Saturday, July 10, 2004

More Hickenlooper

Today's Rocky Mountain News lavished great praise on John Hickenlooper's first year as mayor of Denver. And, he deserves much of that praise. He's done a good job.

The article did, however, point out that Hickenlooper has chosen to take a "back seat" on issues like the gulag Wal-Mart intrusion into our neighborhoods. For me, that's unacceptable.

The News praised Hickenlooper for his public stand against the same-sex marriage Constitutional amendment that Dubya thinks is the issue that's going to save his ass in November. What the News didn't report is if Hickenlooper supports same-sex marriage. He's never, to my knowledge, said yea or nay. I'd like to know.

You know, it occurred to me that Hickenlooper's success as a restaurateur prepared him well to be the essential cheerleader, the inveterate performer who knows intuitively how to play the crowd. And, play the crowd, he certainly has over the past year, beginning with his ingenious campaign for mayor and continuing up to the cute photograph on the front page of the News, this morning showing Hizzoner bouncing on a trampoline.

Any restaurateur knows that you gotta' give 'em what they want to keep them comin' back for more.

Wednesday, July 07, 2004

Hickenlooper's Curious Silence

Denver's new mayor, John Hickenlooper, has been curiously unsupportive of neighborhood groups who oppose the intrusion of the corporate gulag Wal-Mart into communities. The following is an editorial I sent to our weekly Northwest Denver newspaper,The North Denver Tribune:

Helen Hu’s Hickenlooper refrains from weighing in on Wal-Mart proposal, that appeared in the July 1st edition, reminded me of a recent article in the Rocky Mountain News (June 11th edition) entitled, Citizens seeking ‘missing’ mayor. That story, too, involved Hickenlooper’s penchant for sidestepping issues related to citizen opposition to Wal-Mart intrusion into our neighborhoods.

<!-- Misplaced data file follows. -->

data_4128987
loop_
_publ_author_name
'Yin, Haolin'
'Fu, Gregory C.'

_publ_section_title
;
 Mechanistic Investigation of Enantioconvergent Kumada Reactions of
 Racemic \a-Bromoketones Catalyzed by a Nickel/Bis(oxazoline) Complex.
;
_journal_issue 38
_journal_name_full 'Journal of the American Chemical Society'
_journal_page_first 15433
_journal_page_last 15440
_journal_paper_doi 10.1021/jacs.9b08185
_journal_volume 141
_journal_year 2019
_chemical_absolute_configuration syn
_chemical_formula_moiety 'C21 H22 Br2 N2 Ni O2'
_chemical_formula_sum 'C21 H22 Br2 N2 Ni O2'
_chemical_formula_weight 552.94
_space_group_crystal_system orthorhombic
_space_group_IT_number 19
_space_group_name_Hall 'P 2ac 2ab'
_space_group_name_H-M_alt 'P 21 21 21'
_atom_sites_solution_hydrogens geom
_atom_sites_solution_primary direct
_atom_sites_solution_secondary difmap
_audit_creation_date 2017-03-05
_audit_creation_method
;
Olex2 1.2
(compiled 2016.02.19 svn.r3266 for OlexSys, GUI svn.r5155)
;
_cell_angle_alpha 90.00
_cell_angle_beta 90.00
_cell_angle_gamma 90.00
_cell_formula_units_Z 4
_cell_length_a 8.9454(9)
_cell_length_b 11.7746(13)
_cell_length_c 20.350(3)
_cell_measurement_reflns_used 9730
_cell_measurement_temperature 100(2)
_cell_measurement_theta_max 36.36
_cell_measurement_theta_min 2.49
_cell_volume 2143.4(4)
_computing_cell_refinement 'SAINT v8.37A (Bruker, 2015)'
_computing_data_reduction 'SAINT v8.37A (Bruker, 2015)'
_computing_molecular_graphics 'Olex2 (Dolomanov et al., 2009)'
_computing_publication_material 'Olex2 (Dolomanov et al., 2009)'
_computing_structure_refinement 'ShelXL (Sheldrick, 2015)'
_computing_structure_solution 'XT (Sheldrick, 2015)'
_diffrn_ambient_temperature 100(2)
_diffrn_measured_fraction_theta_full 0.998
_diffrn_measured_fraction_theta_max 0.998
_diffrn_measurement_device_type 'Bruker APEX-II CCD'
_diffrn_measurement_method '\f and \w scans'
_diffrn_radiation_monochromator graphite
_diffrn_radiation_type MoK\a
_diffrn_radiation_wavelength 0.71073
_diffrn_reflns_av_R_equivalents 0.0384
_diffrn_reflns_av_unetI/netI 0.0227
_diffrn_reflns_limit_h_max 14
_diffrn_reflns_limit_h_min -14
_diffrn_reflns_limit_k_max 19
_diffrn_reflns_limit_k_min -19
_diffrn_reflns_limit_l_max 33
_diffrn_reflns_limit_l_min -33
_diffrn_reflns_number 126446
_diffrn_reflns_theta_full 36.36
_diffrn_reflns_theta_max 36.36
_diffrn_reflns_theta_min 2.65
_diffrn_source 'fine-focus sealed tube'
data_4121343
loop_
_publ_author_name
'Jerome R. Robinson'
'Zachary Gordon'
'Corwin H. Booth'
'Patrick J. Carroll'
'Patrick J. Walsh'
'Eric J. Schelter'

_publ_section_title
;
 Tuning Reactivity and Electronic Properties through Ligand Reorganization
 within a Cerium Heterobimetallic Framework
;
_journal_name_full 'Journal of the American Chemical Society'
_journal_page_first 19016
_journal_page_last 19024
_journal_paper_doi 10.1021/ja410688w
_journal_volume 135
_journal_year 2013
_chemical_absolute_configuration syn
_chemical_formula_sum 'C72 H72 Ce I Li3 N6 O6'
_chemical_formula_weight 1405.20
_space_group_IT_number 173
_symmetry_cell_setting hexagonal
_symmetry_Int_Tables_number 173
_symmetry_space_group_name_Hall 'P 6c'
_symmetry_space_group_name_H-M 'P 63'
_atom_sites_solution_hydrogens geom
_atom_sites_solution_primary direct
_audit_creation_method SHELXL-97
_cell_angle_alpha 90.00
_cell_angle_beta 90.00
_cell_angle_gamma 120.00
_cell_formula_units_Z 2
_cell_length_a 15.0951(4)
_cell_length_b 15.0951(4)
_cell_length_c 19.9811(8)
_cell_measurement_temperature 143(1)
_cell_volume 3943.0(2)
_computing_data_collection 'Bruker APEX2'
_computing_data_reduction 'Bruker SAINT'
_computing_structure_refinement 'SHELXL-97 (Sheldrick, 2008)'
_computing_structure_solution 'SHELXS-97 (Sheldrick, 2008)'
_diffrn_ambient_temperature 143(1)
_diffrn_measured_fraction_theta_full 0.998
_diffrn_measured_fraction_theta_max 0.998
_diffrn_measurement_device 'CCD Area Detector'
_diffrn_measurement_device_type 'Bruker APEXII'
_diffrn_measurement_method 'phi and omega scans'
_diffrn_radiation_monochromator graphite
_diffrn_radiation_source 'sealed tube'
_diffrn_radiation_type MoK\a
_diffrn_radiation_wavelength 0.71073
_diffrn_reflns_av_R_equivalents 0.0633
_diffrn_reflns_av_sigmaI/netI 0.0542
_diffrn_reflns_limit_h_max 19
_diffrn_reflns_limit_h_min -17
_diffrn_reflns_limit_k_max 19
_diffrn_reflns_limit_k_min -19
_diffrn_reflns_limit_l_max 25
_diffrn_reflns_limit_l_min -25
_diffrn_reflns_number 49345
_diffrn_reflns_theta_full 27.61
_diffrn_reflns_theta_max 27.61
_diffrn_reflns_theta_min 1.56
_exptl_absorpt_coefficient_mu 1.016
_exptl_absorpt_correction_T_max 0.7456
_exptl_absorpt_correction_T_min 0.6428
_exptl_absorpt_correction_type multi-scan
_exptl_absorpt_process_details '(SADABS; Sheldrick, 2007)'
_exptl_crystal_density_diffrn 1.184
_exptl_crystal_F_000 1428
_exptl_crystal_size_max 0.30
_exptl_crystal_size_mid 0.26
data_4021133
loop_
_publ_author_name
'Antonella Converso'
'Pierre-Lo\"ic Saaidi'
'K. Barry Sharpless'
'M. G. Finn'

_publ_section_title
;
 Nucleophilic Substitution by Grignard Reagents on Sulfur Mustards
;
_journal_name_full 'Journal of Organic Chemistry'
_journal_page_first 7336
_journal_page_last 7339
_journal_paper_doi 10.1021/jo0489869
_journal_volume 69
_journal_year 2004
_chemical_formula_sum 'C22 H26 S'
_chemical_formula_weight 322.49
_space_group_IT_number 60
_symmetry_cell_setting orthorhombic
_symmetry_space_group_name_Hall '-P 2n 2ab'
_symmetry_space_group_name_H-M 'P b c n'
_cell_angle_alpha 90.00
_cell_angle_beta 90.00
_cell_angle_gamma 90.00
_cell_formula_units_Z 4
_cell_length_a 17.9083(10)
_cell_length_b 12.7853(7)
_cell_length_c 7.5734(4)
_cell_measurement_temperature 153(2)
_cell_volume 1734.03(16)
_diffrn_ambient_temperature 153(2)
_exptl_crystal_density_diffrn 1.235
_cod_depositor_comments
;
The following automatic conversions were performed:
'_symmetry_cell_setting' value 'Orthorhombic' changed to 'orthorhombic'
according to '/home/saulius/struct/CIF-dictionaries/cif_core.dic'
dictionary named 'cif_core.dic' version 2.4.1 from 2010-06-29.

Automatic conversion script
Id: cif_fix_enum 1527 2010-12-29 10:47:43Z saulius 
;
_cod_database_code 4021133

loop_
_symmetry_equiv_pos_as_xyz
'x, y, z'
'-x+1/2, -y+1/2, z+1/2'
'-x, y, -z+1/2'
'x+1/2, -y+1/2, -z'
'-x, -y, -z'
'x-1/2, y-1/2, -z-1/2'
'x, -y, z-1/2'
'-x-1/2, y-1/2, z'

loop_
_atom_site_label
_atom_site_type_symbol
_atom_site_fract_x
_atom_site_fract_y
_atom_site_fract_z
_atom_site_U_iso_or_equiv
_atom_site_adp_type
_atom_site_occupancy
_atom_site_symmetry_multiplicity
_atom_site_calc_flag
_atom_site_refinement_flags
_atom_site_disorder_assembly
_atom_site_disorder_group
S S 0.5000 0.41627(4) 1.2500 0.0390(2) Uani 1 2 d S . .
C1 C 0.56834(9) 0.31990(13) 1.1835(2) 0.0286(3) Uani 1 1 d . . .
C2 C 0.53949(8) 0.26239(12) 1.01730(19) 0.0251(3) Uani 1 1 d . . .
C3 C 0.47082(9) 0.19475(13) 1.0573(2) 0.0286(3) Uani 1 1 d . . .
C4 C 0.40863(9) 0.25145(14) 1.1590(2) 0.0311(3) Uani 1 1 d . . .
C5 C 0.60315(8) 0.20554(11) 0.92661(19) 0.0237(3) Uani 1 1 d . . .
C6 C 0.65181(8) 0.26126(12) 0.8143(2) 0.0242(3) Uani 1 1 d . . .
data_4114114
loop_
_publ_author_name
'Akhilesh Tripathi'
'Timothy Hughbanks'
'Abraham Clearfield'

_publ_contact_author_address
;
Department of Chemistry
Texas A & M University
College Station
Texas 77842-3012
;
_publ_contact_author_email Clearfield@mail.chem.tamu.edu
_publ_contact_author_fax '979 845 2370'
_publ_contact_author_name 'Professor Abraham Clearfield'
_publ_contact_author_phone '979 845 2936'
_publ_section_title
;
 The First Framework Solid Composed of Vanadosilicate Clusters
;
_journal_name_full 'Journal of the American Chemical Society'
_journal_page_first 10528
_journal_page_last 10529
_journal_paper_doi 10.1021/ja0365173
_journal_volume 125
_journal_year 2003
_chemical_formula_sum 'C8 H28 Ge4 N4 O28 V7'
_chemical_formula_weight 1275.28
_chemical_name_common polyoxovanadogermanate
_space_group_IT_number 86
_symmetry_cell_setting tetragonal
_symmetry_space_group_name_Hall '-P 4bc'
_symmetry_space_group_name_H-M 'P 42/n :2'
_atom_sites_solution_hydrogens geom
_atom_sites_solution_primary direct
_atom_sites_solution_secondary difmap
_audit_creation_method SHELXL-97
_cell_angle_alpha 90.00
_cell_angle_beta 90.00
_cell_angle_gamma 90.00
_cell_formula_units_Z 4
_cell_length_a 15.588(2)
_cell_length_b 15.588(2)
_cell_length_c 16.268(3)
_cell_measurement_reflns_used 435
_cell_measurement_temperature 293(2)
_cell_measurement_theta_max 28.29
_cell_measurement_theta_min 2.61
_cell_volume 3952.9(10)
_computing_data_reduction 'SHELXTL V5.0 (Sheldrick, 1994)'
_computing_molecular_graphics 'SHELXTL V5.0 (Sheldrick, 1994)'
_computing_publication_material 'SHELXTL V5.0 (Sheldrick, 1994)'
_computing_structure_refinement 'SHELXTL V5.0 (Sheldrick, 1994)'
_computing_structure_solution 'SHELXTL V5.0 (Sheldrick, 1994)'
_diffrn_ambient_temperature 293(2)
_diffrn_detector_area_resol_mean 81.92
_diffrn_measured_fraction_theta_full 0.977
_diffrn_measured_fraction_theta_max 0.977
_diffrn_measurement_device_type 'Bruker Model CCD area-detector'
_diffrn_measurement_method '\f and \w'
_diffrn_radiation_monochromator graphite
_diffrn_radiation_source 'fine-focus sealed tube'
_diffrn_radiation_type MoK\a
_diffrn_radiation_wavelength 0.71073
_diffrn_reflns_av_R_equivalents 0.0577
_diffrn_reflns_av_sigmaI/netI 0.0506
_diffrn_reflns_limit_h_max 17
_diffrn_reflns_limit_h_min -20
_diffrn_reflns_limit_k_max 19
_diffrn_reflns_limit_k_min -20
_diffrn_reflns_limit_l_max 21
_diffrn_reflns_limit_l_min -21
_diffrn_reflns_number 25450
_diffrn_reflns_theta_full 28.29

What I've noticed about our mayor is that he wishes to be all things to all people. And, if that's not possible; if he can't stand center stage and please everybody, then he ends-up missing in action.

Hizzoner ran for mayor on a platform that centered on a convenient issue which captured the imagination of an enormous block of Denver's citizens: parking management and the bureaucracy that lorded over it. Yessir, a reformation of the bureaucracy was in order and John Hickenlooper -- private sector entrepreneur that he was -- was just the guy to do it. Little did he realize that being mayor of a major American city really doesn't dovetail nicely with being a successful restaurateur. Being a millionaire doesn't help much either.

It is axiomatic that there are essential differences between the running of governments and the operation of a business in the private sector. One of those differences is that if you're the CEO of a private sector business you can pretty much hide out whenever you want to. When you're the mayor of a major city, hiding out on major issues is just plain dereliction of duty. It may even be evidence of a wee bit of pusillanimity -- (some Denver cops have come to refer to hizzoner as chickenlooper). What's more likely is that Hickenlooper's team has become quick studies in the artful dodger style of politics: coat the boss in Teflon, keep him out of harm's way when the heat's on and, by all means, don't do anything without a committee or commission to blame if a decision happens to backfire.